ourselves to blame, I guess; too many enthusiastic drivers must have driven beyond their
skills, or luck, and crashed on the A68, and the cameras are their memorials.
The 701 doesn't have any cameras yet, though it does appear to. Somebody's got a
mock one in their garden near Tweedsmuir. This is the first pretend speed camera I've
ever seen. It looks quite convincing at a glance, before you realise it's set too low, they
never site them in gardens and the square lens aperture is a mirror. What's worrying is
that the place where it's sited is on bit of a wiggle in the road, slightly uphill when com-
ing from the north-east, and in the midst of a few houses; you'd have to be driving like a
maniac to be going much over 60 here.
Which is the other side of the coin for fast driving in the countryside, of course; coun-
try roads aren't just routes for fun driving, they're the roads that people live on, too,
and if you don't drive with consideration for those people then they're going to demand
GATSOs. It's that whole issue of having your own speed limits, modulating speed ac-
cording to perceived and likely risk and not just going on whether the group of houses
ahead has a 30 sign stuck in front of it.
A hot old day in Chester, sticky and still. It's good to see Gary and Christiane. They met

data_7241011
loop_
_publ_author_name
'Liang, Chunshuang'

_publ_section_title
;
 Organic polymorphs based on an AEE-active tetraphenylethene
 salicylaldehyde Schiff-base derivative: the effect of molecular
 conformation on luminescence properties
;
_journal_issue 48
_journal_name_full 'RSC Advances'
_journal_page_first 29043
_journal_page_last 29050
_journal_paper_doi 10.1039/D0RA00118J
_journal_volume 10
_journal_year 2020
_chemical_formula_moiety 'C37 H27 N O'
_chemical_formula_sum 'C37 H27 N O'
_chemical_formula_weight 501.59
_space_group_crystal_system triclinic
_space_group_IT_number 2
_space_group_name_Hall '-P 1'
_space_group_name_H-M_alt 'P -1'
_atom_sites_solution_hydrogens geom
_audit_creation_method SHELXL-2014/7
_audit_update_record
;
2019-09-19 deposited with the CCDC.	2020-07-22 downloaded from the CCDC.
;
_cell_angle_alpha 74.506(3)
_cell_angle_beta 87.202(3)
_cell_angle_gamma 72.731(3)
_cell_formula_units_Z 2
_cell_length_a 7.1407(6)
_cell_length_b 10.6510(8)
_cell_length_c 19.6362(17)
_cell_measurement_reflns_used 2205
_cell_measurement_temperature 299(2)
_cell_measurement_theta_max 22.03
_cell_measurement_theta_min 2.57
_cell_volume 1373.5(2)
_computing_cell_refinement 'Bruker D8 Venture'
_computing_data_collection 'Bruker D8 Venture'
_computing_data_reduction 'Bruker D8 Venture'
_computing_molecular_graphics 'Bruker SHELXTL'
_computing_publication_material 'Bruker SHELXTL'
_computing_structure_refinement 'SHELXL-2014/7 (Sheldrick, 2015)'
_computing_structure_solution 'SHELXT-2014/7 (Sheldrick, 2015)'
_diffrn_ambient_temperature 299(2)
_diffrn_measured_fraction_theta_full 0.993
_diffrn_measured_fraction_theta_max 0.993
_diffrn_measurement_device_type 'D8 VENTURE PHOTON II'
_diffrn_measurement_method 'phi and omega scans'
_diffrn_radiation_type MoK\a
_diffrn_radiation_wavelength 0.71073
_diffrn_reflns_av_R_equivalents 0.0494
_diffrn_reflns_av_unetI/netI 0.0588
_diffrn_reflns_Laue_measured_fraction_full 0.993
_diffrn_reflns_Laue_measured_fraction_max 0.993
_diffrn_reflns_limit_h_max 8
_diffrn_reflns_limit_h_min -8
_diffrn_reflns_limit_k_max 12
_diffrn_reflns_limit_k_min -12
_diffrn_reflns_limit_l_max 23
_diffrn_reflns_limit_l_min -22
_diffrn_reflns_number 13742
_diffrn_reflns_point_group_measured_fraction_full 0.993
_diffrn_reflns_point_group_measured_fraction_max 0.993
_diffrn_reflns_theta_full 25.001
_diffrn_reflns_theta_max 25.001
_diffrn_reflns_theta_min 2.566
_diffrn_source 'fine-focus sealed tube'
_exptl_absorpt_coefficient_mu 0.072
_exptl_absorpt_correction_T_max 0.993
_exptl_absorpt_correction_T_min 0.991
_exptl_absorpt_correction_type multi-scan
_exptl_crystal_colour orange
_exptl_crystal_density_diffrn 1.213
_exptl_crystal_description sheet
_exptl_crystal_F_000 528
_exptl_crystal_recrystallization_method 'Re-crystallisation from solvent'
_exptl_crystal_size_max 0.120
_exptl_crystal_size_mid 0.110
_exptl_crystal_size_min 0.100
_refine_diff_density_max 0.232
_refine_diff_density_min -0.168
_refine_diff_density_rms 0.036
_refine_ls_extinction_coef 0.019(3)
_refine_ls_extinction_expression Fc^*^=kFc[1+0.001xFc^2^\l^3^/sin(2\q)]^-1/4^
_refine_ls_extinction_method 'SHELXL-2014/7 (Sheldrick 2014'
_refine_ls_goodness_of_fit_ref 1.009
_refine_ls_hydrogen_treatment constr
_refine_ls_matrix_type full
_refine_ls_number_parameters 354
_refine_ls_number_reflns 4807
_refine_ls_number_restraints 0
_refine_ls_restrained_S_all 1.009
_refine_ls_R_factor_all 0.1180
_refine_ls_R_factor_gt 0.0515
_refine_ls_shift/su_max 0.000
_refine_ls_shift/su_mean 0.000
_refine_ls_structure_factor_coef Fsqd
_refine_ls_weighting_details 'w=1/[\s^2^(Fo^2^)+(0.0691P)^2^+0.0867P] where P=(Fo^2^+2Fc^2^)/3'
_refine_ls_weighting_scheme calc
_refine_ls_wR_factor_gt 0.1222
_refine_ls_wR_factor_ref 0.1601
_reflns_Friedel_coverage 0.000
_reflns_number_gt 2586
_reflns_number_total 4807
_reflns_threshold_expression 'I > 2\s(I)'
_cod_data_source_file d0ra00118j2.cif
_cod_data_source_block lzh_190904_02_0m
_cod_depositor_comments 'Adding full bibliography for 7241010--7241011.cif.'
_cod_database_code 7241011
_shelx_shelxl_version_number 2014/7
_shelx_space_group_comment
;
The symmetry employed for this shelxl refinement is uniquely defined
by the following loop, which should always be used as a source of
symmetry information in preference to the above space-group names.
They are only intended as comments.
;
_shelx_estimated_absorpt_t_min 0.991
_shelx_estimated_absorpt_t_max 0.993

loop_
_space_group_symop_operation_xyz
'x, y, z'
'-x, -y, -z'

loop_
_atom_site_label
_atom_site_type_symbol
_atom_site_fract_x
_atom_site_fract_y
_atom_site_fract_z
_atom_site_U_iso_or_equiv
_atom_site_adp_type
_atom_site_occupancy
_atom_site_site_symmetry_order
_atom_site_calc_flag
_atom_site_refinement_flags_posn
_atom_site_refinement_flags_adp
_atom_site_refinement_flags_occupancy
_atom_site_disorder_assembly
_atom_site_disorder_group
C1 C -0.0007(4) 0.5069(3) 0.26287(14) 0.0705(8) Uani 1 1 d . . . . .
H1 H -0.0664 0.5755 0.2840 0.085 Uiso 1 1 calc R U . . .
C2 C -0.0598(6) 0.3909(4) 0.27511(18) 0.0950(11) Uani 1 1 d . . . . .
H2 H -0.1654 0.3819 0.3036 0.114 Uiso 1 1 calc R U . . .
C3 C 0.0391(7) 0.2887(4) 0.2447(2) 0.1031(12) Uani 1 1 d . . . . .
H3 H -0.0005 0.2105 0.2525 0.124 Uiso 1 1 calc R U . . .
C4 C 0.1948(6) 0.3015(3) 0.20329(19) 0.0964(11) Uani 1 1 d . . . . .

on a train when Gary was on his way to North Queensferry. Gary and I have been work-
ing on a soundtrack album of Espedair Street for a few years now and both of us had
made a few journeys, usually by train, to see the other and work on the songs. Originally
conceived as the soundtrack for a mooted film of the topic - another of Roger's scripts -
this project gradually took on a life of its own, especially after Gary had the brain wave of
getting other artists to record a song each, as a kind of tribute album to a band that never
existed. We've had a holiday from this for a year or so but now it's back on track and we
still intend to see what we can do with this idea.
On this occasion it was Gary's turn to travel to Scotland. The Virgin train was, to no
one's great surprise, running late and he asked this attractive girl sitting across from him
if he could borrow her phone to call me. (I think Gary compensates for having to use all
that electronic music gear each day in his work by resolutely not having a mobile phone,
laptop or PDA. Until recently he even went to a nearby café to pick up email.) Christiane
lived in Dunfermline, just up the road from us, and before too long Gary was making that
long journey from Chester to see her. This had the advantage for Ann and me that we got
to see Gary fairly often, but it also meant that Gary spent a lot of time on trains, and quite
often in trains that were stuck in stations. So he started train spotter-spotting.
As long as I've known him, Gary's been a great note taker; he always carries a note-
book (I don't, which is one reason I often feel I'm not a Proper Writer) so he started a
page at the back dedicated to the guys that hang around on station platforms watching
trains. Years after Gary told me this, Paul Merton on Have I Got News For You came up
with the same idea, but he didn't have the time to develop it the way Gary did. Gary had